The Implied Growth Rates and Country Risk Premium: Evidence from Chinese Stock Markets

45 Pages Posted: 5 Apr 2014

See all articles by Pengguo Wang

Pengguo Wang

Xfi, University of Exeter

Wei Huang

University of Nottingham Ningbo China

Date Written: March 18, 2014

Abstract

Realized stock market returns are volatile and poor reflections of economic growth and investor expectations in China. In this paper, we estimate simultaneously the implied long run growth rate and cost of equity capital for listed Chinese firms over the period 2004-2012. We find that the implied mean growth rate in earnings is around 10% and the mean implied cost of capital is about 14.6%. These suggest that the implied growth rates from companies’ fundamentals are in line with the economic growth and the implied cost of capital is consistent with investors’ expectations. Comparing with estimates for the US markets, we find that the mean country equity risk premium for this largest emerging market is about 6.5%. Our study has important implications to the Chinese policy makers and international investors.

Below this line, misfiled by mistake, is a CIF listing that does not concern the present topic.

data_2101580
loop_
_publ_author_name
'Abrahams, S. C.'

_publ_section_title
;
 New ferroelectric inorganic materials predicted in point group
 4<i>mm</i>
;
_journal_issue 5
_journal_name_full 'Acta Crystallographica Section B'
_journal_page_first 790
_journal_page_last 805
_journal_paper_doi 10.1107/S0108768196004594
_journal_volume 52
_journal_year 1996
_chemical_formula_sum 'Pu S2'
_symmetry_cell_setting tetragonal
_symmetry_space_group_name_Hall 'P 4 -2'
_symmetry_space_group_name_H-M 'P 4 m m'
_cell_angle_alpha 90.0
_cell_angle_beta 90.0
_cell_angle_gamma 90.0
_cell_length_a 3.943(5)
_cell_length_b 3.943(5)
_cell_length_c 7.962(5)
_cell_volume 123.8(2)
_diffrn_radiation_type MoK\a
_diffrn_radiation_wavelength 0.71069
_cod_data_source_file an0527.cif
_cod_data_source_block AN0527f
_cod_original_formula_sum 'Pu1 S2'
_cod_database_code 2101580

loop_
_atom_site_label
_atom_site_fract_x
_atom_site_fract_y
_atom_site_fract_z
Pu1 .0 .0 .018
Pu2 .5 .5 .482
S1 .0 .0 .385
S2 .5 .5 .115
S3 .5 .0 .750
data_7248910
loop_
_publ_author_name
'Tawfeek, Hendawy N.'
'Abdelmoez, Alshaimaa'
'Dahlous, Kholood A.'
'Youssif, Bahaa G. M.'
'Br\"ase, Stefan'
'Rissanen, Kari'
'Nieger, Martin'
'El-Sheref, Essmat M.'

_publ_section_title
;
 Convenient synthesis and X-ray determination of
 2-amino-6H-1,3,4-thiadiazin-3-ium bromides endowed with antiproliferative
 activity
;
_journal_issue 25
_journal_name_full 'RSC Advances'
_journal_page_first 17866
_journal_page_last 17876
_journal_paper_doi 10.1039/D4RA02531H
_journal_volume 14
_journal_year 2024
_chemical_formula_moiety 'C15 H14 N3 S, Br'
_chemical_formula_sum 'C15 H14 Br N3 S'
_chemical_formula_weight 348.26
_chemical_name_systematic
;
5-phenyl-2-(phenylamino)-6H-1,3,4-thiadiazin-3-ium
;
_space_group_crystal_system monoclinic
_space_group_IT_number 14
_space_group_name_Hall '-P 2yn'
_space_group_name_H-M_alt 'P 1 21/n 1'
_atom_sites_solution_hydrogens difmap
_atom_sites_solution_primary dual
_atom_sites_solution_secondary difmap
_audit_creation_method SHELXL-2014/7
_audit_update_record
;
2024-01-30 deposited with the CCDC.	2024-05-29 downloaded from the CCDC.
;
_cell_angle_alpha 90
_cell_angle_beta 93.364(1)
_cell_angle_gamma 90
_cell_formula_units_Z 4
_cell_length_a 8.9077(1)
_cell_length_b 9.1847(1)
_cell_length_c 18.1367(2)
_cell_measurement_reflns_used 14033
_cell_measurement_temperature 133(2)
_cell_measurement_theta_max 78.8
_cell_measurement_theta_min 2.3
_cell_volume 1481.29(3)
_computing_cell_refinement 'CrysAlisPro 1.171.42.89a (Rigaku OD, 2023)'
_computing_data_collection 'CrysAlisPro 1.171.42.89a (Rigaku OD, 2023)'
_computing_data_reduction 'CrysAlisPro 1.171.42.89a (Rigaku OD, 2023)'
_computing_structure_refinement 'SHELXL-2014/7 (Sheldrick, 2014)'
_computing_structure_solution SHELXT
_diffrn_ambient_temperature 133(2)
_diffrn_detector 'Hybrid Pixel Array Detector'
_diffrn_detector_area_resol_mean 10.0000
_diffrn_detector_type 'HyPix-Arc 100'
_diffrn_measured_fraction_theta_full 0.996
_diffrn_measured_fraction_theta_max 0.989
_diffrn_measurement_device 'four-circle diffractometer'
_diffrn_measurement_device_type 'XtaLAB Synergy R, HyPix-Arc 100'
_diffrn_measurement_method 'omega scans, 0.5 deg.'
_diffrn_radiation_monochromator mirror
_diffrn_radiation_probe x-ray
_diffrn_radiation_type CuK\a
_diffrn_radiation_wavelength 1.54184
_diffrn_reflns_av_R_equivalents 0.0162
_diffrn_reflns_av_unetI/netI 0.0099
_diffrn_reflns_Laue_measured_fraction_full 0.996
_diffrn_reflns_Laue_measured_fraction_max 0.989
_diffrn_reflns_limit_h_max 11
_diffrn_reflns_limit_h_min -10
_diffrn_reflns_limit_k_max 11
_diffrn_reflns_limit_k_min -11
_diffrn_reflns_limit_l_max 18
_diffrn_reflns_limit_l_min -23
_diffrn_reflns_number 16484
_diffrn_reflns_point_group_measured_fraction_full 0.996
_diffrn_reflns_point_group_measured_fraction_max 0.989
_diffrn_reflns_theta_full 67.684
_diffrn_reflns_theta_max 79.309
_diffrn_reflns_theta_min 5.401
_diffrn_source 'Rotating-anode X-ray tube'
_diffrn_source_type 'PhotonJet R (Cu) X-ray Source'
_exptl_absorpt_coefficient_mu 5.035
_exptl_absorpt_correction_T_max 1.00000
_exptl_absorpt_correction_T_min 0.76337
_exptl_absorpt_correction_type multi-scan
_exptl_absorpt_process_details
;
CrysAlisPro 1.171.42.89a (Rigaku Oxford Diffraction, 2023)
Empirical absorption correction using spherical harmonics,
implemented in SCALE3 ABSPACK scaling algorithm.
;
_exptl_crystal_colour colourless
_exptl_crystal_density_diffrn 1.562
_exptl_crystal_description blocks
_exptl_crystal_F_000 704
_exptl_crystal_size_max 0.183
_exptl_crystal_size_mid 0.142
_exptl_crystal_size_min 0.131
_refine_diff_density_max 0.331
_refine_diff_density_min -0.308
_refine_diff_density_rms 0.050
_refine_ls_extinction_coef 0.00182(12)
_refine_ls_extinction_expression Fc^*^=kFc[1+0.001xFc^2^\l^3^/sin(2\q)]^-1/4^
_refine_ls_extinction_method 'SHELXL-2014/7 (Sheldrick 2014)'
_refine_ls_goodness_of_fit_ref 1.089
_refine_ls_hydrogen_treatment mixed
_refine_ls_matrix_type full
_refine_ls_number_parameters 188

Keywords: Long term growth, cost of capital, country risk premium

JEL Classification: G12, G15

Suggested Citation

Wang, Pengguo and Huang, Wei, The Implied Growth Rates and Country Risk Premium: Evidence from Chinese Stock Markets (March 18, 2014). Review of Quantitative Finance and Accounting, Forthcoming, Available at SSRN: https://ssrn.com/abstract=2420329

Pengguo Wang (Contact Author)

Xfi, University of Exeter ( email )

Streatham Court
Exeter, EX4 4PU
United Kingdom

Wei Huang

University of Nottingham Ningbo China ( email )

199 Taikang East Road
Ningbo, Zhejiang 315100
China

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